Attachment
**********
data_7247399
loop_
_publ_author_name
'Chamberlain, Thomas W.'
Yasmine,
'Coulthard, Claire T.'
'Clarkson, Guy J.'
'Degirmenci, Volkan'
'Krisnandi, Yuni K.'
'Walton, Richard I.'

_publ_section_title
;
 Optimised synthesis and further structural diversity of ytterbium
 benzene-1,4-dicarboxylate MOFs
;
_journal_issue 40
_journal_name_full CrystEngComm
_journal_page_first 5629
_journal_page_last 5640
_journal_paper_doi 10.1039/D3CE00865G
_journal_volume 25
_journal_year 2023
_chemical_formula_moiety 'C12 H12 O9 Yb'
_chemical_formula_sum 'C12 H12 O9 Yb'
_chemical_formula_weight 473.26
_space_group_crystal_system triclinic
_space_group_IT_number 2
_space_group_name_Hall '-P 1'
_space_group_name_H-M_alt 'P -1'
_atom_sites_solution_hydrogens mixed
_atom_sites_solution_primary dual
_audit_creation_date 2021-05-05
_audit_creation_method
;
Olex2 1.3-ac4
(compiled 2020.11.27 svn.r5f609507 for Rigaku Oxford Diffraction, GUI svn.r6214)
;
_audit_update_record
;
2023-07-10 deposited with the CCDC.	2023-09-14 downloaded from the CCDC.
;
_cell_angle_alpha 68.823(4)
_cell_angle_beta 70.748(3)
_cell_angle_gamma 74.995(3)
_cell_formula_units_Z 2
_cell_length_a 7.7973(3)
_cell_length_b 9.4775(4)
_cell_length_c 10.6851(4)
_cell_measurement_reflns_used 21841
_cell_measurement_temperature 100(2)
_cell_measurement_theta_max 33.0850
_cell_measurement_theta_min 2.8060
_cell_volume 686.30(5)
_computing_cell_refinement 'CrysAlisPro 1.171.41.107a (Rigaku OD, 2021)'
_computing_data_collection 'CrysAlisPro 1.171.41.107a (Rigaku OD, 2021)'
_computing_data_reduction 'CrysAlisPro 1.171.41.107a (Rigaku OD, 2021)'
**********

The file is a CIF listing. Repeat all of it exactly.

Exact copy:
data_7247399
loop_
_publ_author_name
'Chamberlain, Thomas W.'
Yasmine,
'Coulthard, Claire T.'
'Clarkson, Guy J.'
'Degirmenci, Volkan'
'Krisnandi, Yuni K.'
'Walton, Richard I.'

_publ_section_title
;
 Optimised synthesis and further structural diversity of ytterbium
 benzene-1,4-dicarboxylate MOFs
;
_journal_issue 40
_journal_name_full CrystEngComm
_journal_page_first 5629
_journal_page_last 5640
_journal_paper_doi 10.1039/D3CE00865G
_journal_volume 25
_journal_year 2023
_chemical_formula_moiety 'C12 H12 O9 Yb'
_chemical_formula_sum 'C12 H12 O9 Yb'
_chemical_formula_weight 473.26
_space_group_crystal_system triclinic
_space_group_IT_number 2
_space_group_name_Hall '-P 1'
_space_group_name_H-M_alt 'P -1'
_atom_sites_solution_hydrogens mixed
_atom_sites_solution_primary dual
_audit_creation_date 2021-05-05
_audit_creation_method
;
Olex2 1.3-ac4
(compiled 2020.11.27 svn.r5f609507 for Rigaku Oxford Diffraction, GUI svn.r6214)
;
_audit_update_record
;
2023-07-10 deposited with the CCDC.	2023-09-14 downloaded from the CCDC.
;
_cell_angle_alpha 68.823(4)
_cell_angle_beta 70.748(3)
_cell_angle_gamma 74.995(3)
_cell_formula_units_Z 2
_cell_length_a 7.7973(3)
_cell_length_b 9.4775(4)
_cell_length_c 10.6851(4)
_cell_measurement_reflns_used 21841
_cell_measurement_temperature 100(2)
_cell_measurement_theta_max 33.0850
_cell_measurement_theta_min 2.8060
_cell_volume 686.30(5)
_computing_cell_refinement 'CrysAlisPro 1.171.41.107a (Rigaku OD, 2021)'
_computing_data_collection 'CrysAlisPro 1.171.41.107a (Rigaku OD, 2021)'
_computing_data_reduction 'CrysAlisPro 1.171.41.107a (Rigaku OD, 2021)'